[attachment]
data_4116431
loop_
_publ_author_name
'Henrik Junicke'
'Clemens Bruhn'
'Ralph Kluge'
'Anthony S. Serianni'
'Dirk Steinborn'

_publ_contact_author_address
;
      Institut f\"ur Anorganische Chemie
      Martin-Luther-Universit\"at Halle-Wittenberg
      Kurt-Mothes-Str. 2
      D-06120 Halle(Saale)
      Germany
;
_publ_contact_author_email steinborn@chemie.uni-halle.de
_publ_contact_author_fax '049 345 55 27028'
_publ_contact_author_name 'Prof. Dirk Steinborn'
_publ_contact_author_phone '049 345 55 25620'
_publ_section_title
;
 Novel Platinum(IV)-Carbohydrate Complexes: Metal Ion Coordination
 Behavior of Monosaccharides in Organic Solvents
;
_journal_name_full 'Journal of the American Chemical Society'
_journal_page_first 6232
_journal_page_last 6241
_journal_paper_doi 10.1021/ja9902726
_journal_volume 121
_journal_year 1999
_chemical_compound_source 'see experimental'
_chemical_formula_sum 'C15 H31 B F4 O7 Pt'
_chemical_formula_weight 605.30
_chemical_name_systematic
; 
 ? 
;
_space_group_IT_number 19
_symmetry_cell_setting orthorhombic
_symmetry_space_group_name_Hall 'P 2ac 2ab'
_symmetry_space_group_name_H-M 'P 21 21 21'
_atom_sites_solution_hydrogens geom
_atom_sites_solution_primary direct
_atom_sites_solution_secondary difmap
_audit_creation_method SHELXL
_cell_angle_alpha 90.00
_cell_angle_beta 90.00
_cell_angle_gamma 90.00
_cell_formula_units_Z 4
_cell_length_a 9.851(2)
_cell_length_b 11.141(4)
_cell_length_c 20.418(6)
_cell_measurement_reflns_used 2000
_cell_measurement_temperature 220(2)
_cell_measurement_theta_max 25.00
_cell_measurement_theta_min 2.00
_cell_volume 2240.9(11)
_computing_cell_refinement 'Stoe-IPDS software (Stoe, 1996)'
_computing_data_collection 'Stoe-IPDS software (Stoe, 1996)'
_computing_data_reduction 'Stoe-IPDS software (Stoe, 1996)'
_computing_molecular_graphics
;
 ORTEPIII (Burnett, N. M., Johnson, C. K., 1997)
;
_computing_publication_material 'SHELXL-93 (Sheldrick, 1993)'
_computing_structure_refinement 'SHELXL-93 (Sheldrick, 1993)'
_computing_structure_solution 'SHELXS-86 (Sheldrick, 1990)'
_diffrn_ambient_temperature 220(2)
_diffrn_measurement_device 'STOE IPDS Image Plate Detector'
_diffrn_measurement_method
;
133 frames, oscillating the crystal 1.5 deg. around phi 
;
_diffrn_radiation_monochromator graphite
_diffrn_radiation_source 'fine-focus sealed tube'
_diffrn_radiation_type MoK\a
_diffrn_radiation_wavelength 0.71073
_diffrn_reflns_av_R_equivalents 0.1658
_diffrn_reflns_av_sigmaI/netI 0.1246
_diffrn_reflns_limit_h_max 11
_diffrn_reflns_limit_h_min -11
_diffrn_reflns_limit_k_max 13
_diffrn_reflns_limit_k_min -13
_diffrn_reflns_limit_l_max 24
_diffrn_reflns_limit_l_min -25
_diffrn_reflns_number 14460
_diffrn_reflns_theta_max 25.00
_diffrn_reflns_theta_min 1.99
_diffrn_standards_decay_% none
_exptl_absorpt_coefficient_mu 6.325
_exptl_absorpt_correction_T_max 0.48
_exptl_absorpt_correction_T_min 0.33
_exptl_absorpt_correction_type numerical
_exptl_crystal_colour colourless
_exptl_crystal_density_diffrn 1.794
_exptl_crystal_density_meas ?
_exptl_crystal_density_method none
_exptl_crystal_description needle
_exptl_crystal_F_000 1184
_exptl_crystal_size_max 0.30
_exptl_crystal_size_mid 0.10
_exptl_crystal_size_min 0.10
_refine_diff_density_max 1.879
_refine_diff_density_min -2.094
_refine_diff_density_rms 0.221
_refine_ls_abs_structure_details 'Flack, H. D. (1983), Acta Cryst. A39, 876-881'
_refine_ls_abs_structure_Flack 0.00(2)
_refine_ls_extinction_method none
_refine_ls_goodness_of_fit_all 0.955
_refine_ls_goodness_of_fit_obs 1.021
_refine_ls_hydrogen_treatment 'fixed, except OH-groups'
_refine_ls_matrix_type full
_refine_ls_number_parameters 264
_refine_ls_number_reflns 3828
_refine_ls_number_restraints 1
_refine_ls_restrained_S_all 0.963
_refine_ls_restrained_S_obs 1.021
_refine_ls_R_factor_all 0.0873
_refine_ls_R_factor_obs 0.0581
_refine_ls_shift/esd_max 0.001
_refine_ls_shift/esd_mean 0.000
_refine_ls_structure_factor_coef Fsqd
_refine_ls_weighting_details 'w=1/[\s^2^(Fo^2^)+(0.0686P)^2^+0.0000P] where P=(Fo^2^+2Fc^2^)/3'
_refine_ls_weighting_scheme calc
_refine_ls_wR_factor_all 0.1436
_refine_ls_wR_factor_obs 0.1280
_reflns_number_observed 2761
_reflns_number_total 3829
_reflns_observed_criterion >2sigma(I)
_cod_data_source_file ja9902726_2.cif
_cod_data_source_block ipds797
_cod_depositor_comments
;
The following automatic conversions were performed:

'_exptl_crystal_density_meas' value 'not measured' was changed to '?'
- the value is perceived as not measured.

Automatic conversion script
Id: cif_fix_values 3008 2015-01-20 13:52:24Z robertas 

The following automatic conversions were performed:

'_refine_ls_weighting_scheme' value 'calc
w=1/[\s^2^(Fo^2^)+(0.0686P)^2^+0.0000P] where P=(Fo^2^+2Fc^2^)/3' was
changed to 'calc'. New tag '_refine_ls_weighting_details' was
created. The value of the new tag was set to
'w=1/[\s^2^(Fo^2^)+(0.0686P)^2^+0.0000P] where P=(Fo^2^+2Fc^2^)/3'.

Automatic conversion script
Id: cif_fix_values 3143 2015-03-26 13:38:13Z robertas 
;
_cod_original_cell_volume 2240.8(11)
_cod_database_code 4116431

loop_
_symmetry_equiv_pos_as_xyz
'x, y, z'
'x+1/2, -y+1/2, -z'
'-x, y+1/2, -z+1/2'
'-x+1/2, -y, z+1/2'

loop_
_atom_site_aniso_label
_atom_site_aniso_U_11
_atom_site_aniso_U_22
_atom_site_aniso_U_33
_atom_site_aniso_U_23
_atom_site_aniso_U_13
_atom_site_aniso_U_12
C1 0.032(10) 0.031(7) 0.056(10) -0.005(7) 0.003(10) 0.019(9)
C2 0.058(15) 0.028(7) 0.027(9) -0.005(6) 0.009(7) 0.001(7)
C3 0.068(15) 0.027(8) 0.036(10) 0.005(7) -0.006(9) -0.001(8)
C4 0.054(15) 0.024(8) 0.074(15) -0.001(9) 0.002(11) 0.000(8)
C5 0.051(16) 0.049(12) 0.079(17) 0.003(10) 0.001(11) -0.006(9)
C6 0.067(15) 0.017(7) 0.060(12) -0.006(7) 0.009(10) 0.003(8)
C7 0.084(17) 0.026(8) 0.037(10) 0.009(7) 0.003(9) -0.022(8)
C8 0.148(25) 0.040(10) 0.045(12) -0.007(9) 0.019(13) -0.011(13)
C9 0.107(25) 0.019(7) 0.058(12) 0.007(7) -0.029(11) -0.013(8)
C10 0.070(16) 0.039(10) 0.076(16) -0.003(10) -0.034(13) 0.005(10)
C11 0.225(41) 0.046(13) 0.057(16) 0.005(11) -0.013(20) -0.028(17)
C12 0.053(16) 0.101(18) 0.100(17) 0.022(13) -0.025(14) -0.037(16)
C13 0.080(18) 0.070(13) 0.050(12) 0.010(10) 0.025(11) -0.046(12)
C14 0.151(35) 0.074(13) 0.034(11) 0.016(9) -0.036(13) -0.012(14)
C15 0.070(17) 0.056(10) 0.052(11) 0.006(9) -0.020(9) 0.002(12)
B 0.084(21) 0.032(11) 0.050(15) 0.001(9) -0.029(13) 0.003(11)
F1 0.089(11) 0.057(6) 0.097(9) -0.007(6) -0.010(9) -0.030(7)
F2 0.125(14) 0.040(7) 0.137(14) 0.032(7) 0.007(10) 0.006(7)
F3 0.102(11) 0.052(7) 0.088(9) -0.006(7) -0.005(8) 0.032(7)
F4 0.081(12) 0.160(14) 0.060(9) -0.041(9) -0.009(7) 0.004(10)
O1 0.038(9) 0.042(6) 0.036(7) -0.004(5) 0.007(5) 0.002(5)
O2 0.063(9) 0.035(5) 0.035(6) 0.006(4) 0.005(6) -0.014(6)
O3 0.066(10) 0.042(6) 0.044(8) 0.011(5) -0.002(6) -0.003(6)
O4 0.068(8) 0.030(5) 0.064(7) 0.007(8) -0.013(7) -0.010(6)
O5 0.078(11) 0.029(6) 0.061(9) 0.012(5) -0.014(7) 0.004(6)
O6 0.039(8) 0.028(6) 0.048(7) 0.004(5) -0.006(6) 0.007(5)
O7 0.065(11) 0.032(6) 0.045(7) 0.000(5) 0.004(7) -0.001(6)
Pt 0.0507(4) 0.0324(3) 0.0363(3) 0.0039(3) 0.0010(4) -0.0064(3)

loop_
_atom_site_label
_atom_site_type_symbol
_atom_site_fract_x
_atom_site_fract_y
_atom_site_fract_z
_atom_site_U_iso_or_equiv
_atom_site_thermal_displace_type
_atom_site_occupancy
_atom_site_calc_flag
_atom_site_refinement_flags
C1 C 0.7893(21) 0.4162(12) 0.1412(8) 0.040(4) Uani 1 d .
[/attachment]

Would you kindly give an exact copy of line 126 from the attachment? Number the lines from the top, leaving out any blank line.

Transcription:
_refine_ls_wR_factor_all 0.1436